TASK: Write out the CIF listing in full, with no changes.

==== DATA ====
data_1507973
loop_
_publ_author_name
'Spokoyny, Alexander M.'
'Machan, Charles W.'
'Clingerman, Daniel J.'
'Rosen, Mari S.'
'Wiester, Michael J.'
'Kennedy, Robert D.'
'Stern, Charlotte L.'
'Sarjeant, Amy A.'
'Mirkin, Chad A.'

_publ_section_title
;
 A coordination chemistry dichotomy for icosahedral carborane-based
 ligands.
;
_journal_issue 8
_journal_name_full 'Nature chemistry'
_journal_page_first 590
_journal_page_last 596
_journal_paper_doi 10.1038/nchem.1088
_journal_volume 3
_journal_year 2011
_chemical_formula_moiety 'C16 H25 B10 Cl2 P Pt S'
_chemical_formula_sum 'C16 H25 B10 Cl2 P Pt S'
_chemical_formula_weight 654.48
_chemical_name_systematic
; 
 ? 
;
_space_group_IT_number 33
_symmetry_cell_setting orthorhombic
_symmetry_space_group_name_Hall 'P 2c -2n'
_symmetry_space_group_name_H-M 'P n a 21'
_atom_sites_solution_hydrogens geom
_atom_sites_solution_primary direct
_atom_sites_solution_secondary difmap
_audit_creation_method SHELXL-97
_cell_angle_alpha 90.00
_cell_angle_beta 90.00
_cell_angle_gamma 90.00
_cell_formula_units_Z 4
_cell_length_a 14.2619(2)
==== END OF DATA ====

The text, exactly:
data_1507973
loop_
_publ_author_name
'Spokoyny, Alexander M.'
'Machan, Charles W.'
'Clingerman, Daniel J.'
'Rosen, Mari S.'
'Wiester, Michael J.'
'Kennedy, Robert D.'
'Stern, Charlotte L.'
'Sarjeant, Amy A.'
'Mirkin, Chad A.'

_publ_section_title
;
 A coordination chemistry dichotomy for icosahedral carborane-based
 ligands.
;
_journal_issue 8
_journal_name_full 'Nature chemistry'
_journal_page_first 590
_journal_page_last 596
_journal_paper_doi 10.1038/nchem.1088
_journal_volume 3
_journal_year 2011
_chemical_formula_moiety 'C16 H25 B10 Cl2 P Pt S'
_chemical_formula_sum 'C16 H25 B10 Cl2 P Pt S'
_chemical_formula_weight 654.48
_chemical_name_systematic
; 
 ? 
;
_space_group_IT_number 33
_symmetry_cell_setting orthorhombic
_symmetry_space_group_name_Hall 'P 2c -2n'
_symmetry_space_group_name_H-M 'P n a 21'
_atom_sites_solution_hydrogens geom
_atom_sites_solution_primary direct
_atom_sites_solution_secondary difmap
_audit_creation_method SHELXL-97
_cell_angle_alpha 90.00
_cell_angle_beta 90.00
_cell_angle_gamma 90.00
_cell_formula_units_Z 4
_cell_length_a 14.2619(2)